A buzz of excitement in recent weeks – The Nelson Brothers have, for some time, not been up to much because of our commitment to Sadie and the Hotheads. Since Lady Cora (aka Elizabeth McGovern) is currently on the set at Highclere Castle for the last ever series of Downton Abbey. The Nelson Brothers have taken the opportunity to dust off their own songs and get back on the road.
In April we assembled at the salubrious Survival Studios in North Acton – long time haunt of many a fine musical ensemble, (including Sadie and the Hotheads.) The guys that run the studio are always accommodating, helpful, fun and very cheeky!
The ensemble features Simon Nelson (electric guitar and vocals); Steve Nelson (acoustic guitar and vocals); other Hothead Nick Lacey (keys); Andrew Milloy (bass and vocals) and the legendary Phil Crabbe (drums).
The enigmatic Nick Lacey has a gold disk on his wall! His piano playing is fiercely tasteful, and covers a range of styles from classical to jazz via everything in between.
Phil Crabbe (who now knows our songs better than we do!) has played with Haircut 100, jazz singer Salena Jones, soul artists Gloria Gaynor and Mica Paris, R&B acts The Drifters, The Platters and The Miracles. Yes, he’s a bit of a legend and a terrific drummer.
Andrew Milloy has stood in with Sadie and the Hotheads on occasion (notably on the Kumars).
Multi-instrumentalist, songwriter and producer Andrew Milloy also plays bass Neil Halstead and Band of Hope. He writes and performs his own songs with Drew & The Invisible Few. His first EP, ‘Philomena’, was released in June 2012. (Andrew played two of his songs on the night with The Nelson Brothers Band.)
April 18th we made our way across country to The Convent.
Nothing had quite prepared me for The Convent. We drove the last few miles around the twisty lanes and green hills and up to the fine old building on Convent Lane, South Woodchester, Glous.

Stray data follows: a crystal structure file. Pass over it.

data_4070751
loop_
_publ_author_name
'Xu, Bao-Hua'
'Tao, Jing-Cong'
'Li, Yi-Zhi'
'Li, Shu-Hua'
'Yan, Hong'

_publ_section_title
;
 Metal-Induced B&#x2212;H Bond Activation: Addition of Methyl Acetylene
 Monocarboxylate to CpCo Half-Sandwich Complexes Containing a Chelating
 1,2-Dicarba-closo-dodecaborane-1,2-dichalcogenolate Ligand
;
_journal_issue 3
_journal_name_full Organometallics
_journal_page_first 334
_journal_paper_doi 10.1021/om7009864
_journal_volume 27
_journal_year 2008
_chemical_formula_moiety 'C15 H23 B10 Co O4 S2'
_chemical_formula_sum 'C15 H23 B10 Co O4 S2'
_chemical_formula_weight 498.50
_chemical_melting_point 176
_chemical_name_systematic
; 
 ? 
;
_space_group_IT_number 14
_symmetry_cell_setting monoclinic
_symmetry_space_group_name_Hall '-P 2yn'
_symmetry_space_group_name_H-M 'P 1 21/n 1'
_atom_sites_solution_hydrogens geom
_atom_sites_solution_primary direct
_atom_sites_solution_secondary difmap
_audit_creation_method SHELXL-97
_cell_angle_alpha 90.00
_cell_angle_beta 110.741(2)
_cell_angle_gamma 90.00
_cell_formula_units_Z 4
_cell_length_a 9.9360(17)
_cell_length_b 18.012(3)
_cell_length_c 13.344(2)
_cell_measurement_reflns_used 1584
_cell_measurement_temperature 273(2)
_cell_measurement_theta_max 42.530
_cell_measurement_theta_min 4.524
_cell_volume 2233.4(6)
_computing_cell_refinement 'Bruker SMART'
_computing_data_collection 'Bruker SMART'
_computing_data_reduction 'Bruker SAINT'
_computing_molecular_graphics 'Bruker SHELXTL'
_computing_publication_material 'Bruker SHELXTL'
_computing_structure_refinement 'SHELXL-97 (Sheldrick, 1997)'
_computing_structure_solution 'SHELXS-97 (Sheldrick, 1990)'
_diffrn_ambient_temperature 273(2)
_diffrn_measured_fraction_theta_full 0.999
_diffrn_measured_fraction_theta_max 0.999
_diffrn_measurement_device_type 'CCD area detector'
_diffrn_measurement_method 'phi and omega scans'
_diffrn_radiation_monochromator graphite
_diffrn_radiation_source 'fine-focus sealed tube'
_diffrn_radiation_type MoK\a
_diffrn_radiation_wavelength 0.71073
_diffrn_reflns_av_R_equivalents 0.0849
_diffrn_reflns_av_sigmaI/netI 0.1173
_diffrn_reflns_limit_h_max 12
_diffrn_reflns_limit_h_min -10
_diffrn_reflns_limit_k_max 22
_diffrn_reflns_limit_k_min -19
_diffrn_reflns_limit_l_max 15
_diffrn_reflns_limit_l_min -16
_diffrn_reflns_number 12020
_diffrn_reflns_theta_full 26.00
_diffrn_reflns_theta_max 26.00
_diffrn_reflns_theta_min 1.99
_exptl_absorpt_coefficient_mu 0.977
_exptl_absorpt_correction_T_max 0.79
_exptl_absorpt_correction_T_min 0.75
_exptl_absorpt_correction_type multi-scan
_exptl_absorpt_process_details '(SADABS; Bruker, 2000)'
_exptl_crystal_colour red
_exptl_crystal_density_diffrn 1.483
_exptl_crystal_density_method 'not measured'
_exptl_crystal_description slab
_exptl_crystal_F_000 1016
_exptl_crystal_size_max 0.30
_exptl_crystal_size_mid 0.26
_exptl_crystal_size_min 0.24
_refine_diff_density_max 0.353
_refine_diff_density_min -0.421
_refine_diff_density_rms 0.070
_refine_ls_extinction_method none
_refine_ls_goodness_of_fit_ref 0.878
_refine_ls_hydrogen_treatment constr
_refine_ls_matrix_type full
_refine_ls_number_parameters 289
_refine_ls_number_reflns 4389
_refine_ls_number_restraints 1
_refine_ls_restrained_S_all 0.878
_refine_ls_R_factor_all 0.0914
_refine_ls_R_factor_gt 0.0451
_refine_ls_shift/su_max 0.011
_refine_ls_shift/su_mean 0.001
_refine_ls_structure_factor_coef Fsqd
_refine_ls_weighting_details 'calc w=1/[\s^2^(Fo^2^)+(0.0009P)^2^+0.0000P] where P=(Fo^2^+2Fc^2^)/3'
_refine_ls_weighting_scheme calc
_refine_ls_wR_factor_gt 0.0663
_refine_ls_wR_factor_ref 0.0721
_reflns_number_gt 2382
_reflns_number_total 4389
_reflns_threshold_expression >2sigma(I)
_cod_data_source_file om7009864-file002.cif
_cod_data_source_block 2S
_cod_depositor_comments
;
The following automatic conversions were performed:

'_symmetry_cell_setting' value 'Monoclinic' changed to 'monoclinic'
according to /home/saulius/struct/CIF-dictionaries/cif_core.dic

The Convent was formerly the home of the Poor Clares, and is a grade II listed building. The Poor Clares were founded by an Italian woman who wished to emulate St Francis of Assisi. The order in Gloucester was formed in 1860, and building of the Convent was begun in 1861 by extending a 17th Century farmhouse.
As their website says the Convent is, “a beautiful and exciting place tucked away in The Cotswolds. People often ask us what we are, but we don’t like labels. We have a private members club, a wonderful restaurant, a boutique hotel and an exciting programme of live music and literary events in The Chapel that will blow your socks off. It’s a delicious melting pot of all the things we love – simple as that”
All of which is true!
We were treated from the moment we got there. They have a fabulous concert space called The Chapel, a 24-track recording studio with a Neve Desk, and eight cameras. The concerts are filmed and go out live over the internet via a system that they call Netgig.
This means that you can view their concerts from home, anywhere in the world. Again as it says on their website:
“Live performance has evolved. Enjoy the full live performance experience anywhere, in your study, on your tablet, PC or blasting out of your surround sound smart TV. Just buy your ticket, turn up the volume, sit back and enjoy. Netgig – the home of Intimate, Worldclass Performance.”
The band had a fine dinner in their restaurant, a good rehearsal time and sound check. It was agreeable to see some friends at the gig – particularly several of the Sadie and the Hotheads fans who made their way there, our friend the excellent singer-songwriter Johnny Coppin and the excellent Americana band leader and songwriter Bob Porter of the Bob Porter Project. (‘growl and twang’, as they say!)
And afterwards some fine red wine.
The gig? We thoroughly enjoyed it. You can see some of it here: